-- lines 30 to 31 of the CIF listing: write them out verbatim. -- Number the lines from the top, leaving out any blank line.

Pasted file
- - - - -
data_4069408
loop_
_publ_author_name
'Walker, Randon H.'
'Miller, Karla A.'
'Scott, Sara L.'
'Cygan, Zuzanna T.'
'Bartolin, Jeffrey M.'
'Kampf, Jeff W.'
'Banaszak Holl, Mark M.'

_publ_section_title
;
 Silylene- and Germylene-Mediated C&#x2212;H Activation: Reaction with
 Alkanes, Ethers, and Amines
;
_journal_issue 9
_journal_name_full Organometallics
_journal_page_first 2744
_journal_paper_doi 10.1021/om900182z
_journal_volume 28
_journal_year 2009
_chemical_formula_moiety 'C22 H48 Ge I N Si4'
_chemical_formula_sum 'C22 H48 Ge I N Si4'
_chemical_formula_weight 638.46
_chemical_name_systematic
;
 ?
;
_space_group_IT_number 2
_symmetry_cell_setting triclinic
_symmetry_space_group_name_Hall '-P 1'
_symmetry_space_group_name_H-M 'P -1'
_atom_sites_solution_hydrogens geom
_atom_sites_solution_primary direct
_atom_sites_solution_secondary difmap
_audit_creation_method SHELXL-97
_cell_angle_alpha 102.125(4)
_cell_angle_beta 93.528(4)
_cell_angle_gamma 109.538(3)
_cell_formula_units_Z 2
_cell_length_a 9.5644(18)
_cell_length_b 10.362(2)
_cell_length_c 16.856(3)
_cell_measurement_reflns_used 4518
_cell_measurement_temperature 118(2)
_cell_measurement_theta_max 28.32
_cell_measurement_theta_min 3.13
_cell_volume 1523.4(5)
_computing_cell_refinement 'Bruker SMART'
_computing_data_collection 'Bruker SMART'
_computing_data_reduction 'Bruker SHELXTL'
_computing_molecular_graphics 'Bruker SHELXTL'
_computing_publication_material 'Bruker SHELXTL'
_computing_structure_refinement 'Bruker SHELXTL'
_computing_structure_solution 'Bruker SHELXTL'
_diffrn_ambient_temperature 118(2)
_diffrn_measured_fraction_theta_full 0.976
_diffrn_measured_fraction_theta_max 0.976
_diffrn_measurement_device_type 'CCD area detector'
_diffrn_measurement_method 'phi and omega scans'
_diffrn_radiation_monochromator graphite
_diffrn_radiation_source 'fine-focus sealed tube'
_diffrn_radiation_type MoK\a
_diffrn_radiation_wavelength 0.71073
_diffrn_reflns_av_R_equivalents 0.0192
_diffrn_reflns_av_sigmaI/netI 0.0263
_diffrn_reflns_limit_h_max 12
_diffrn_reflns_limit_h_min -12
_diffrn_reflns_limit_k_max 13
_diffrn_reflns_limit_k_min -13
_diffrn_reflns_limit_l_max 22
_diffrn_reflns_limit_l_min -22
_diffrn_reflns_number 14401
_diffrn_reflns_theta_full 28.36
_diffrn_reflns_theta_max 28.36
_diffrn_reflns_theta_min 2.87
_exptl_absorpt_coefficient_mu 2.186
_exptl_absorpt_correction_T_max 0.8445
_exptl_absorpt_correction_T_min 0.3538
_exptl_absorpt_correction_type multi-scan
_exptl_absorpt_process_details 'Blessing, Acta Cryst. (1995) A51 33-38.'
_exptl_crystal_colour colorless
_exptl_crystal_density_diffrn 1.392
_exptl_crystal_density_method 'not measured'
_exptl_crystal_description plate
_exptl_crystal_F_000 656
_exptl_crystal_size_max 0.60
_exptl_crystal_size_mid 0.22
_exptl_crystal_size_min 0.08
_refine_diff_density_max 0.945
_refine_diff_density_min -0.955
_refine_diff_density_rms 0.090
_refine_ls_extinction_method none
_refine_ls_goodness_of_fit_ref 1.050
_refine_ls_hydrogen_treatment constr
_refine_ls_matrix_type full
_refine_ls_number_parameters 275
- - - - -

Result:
_symmetry_cell_setting triclinic
_symmetry_space_group_name_Hall '-P 1'